Author Topic: Cycling in New York City  (Read 1060 times)

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Offline hikerjer

Cycling in New York City
« on: April 03, 2018, 11:30:30 pm »
I hope to end a cross-country tour sometime this fall in NYC. My question is how easy or difficult will it be to cycle from the countryside outside the city right into Manhattan. Is there a system of bike trails that will  lead me int the city or will I have to patch together a network of streets and highways to get there?  Tunnels and bridges are not among m favorite rides.

Thanks.

Offline jamawani

Re: Cycling in New York City
« Reply #1 on: April 04, 2018, 01:16:40 am »
If you bike out to the New Jersey shore at Atlantic Highlands / Sandy Hook -
You can bike on the Henry Hudson bike trail from Keyport all the way to the Atlantic.
The you can take the Seastreak fast ferry right past the Statue of Liberty to Manhattan.

Offline canalligators

Re: Cycling in New York City
« Reply #2 on: April 04, 2018, 10:26:33 pm »
Which direction are you coming in from?  What part of NYC are you trying to get to?

There is no cycling route across Staten Island.  Years ago it was possible but the one bridge that used to allow bikes no longer does.  Pity, you could take the Staten Island Ferry to Manhattan.  For free.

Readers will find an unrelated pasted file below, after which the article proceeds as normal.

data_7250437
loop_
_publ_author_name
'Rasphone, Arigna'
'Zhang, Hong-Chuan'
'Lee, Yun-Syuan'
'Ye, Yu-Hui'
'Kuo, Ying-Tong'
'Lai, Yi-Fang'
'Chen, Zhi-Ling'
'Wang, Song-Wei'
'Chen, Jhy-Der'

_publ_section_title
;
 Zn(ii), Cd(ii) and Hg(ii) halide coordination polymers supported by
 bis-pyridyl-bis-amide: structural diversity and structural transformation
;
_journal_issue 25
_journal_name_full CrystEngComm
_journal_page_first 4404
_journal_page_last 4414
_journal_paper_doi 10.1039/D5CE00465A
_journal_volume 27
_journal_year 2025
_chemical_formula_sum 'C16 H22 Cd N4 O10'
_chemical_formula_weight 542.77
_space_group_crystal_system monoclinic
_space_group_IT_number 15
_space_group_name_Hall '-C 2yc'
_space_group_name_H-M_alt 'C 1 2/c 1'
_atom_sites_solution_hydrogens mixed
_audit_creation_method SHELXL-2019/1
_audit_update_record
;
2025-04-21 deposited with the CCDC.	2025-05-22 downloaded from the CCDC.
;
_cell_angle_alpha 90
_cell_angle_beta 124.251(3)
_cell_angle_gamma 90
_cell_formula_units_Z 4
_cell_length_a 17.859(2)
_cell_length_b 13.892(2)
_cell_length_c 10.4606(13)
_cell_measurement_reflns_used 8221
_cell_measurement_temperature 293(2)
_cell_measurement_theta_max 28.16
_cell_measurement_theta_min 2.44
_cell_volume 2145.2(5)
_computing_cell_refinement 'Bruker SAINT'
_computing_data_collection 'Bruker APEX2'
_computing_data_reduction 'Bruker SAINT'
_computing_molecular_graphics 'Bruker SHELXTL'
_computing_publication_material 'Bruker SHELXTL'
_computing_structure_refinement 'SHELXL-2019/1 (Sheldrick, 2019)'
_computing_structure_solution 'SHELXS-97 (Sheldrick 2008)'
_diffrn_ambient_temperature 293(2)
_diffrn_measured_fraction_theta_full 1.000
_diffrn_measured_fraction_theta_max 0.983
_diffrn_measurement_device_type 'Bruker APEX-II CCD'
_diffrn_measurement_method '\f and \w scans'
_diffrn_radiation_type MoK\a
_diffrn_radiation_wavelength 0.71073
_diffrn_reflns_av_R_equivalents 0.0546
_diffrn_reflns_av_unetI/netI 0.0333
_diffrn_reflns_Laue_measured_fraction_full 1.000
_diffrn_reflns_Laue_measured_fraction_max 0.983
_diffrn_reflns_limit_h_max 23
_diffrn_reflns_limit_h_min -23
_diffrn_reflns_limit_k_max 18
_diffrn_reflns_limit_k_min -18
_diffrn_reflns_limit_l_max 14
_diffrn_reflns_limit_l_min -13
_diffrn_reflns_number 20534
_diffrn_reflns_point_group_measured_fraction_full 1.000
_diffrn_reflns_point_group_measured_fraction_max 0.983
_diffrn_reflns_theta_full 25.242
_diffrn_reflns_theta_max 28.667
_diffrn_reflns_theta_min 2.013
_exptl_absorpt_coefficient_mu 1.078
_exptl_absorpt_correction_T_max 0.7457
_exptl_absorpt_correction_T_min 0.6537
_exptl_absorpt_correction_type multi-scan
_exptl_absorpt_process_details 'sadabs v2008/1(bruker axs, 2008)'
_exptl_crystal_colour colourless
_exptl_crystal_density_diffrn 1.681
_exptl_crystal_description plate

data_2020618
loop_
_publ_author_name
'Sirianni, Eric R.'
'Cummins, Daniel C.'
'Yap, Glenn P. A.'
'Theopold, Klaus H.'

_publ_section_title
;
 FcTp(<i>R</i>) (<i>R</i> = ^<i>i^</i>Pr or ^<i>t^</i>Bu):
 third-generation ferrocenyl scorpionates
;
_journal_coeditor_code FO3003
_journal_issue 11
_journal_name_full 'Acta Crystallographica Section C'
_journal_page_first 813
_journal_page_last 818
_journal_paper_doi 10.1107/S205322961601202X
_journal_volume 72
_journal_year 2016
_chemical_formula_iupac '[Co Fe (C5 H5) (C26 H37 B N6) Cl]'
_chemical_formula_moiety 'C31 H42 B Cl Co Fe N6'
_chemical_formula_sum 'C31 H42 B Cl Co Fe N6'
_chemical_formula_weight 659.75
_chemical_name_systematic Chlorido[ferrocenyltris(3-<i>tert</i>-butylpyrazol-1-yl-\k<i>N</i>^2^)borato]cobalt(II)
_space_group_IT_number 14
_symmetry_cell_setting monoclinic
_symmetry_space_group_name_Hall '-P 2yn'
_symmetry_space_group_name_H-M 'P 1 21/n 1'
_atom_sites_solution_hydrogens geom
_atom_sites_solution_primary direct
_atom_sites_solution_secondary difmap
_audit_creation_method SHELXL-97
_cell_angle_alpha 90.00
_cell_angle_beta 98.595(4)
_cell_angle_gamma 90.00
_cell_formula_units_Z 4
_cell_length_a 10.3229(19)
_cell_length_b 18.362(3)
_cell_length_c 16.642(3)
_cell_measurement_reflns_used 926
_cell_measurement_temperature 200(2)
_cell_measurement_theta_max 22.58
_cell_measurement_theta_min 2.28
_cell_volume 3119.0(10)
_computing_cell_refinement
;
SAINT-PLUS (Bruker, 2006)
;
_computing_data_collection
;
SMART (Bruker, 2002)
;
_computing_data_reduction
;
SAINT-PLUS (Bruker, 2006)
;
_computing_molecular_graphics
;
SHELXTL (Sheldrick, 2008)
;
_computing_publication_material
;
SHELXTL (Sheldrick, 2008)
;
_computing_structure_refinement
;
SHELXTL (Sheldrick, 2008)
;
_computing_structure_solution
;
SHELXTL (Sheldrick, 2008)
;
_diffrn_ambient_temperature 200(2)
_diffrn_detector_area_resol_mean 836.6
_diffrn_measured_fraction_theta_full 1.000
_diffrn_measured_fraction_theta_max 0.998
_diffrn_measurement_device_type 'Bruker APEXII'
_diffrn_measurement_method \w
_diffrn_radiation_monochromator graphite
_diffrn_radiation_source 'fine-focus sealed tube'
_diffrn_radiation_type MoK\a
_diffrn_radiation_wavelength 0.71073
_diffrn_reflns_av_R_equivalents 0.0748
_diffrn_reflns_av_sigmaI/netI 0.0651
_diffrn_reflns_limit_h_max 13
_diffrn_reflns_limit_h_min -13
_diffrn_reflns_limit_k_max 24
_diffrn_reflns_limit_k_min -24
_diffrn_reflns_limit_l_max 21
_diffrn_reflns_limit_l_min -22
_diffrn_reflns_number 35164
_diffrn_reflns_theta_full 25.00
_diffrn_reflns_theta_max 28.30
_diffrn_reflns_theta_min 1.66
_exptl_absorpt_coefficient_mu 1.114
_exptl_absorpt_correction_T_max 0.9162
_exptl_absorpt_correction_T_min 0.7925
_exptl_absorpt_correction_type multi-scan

The Sandy Hook ferry from the south is often mentioned. 

If you're coming from the north, you have a couple of options:
1. Come down the west side of the Hudson on Bike 9 from the Nyack NY area into Fort Lee NJ, then cross the George Washington Bridge.  The cycling accommodation is good.  Connect from that to the westside bike trail running along the Hudson.  This route is often used by tourists, in fact I've done that one.  (This doesn't help if you don't care for bridges, especially high ones.)
2. There are ferries from various points in the Jersey City area to Manhattan.  But I don't have any recommendations for how to get to the ferry terminals.  I am not aware of any good routes, and the area is very urban.
3. Cross the Hudson at Bear Mountain then come down the east side of the river.  There are parkways with bike paths, like the Saw Mill River parkway.  This will put you in the north end of Manhattan.